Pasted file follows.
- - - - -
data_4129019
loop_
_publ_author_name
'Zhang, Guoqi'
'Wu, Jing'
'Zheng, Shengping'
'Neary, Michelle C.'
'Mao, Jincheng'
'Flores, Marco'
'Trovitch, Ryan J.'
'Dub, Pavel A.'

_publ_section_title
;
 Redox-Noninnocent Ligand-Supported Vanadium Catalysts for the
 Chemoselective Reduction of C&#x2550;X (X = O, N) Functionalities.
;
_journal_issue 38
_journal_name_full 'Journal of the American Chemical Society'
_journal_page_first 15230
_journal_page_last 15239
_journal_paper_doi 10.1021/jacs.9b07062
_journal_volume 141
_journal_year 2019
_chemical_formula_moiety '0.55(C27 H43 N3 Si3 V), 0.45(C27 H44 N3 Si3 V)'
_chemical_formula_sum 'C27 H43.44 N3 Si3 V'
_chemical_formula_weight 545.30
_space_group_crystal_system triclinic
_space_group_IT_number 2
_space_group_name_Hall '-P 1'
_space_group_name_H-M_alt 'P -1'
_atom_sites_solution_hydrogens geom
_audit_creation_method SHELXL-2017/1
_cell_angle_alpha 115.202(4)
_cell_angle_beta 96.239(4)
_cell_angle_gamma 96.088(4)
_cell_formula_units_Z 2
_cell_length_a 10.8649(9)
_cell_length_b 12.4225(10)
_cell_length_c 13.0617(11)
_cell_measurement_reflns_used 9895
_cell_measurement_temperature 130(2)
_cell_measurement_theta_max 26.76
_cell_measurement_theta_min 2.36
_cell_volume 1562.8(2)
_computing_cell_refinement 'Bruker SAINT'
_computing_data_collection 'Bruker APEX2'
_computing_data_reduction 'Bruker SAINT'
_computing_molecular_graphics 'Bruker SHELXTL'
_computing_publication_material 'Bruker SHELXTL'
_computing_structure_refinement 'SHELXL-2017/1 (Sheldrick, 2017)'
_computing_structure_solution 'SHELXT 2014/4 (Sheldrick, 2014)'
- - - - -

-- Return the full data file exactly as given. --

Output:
data_4129019
loop_
_publ_author_name
'Zhang, Guoqi'
'Wu, Jing'
'Zheng, Shengping'
'Neary, Michelle C.'
'Mao, Jincheng'
'Flores, Marco'
'Trovitch, Ryan J.'
'Dub, Pavel A.'

_publ_section_title
;
 Redox-Noninnocent Ligand-Supported Vanadium Catalysts for the
 Chemoselective Reduction of C&#x2550;X (X = O, N) Functionalities.
;
_journal_issue 38
_journal_name_full 'Journal of the American Chemical Society'
_journal_page_first 15230
_journal_page_last 15239
_journal_paper_doi 10.1021/jacs.9b07062
_journal_volume 141
_journal_year 2019
_chemical_formula_moiety '0.55(C27 H43 N3 Si3 V), 0.45(C27 H44 N3 Si3 V)'
_chemical_formula_sum 'C27 H43.44 N3 Si3 V'
_chemical_formula_weight 545.30
_space_group_crystal_system triclinic
_space_group_IT_number 2
_space_group_name_Hall '-P 1'
_space_group_name_H-M_alt 'P -1'
_atom_sites_solution_hydrogens geom
_audit_creation_method SHELXL-2017/1
_cell_angle_alpha 115.202(4)
_cell_angle_beta 96.239(4)
_cell_angle_gamma 96.088(4)
_cell_formula_units_Z 2
_cell_length_a 10.8649(9)
_cell_length_b 12.4225(10)
_cell_length_c 13.0617(11)
_cell_measurement_reflns_used 9895
_cell_measurement_temperature 130(2)
_cell_measurement_theta_max 26.76
_cell_measurement_theta_min 2.36
_cell_volume 1562.8(2)
_computing_cell_refinement 'Bruker SAINT'
_computing_data_collection 'Bruker APEX2'
_computing_data_reduction 'Bruker SAINT'
_computing_molecular_graphics 'Bruker SHELXTL'
_computing_publication_material 'Bruker SHELXTL'
_computing_structure_refinement 'SHELXL-2017/1 (Sheldrick, 2017)'
_computing_structure_solution 'SHELXT 2014/4 (Sheldrick, 2014)'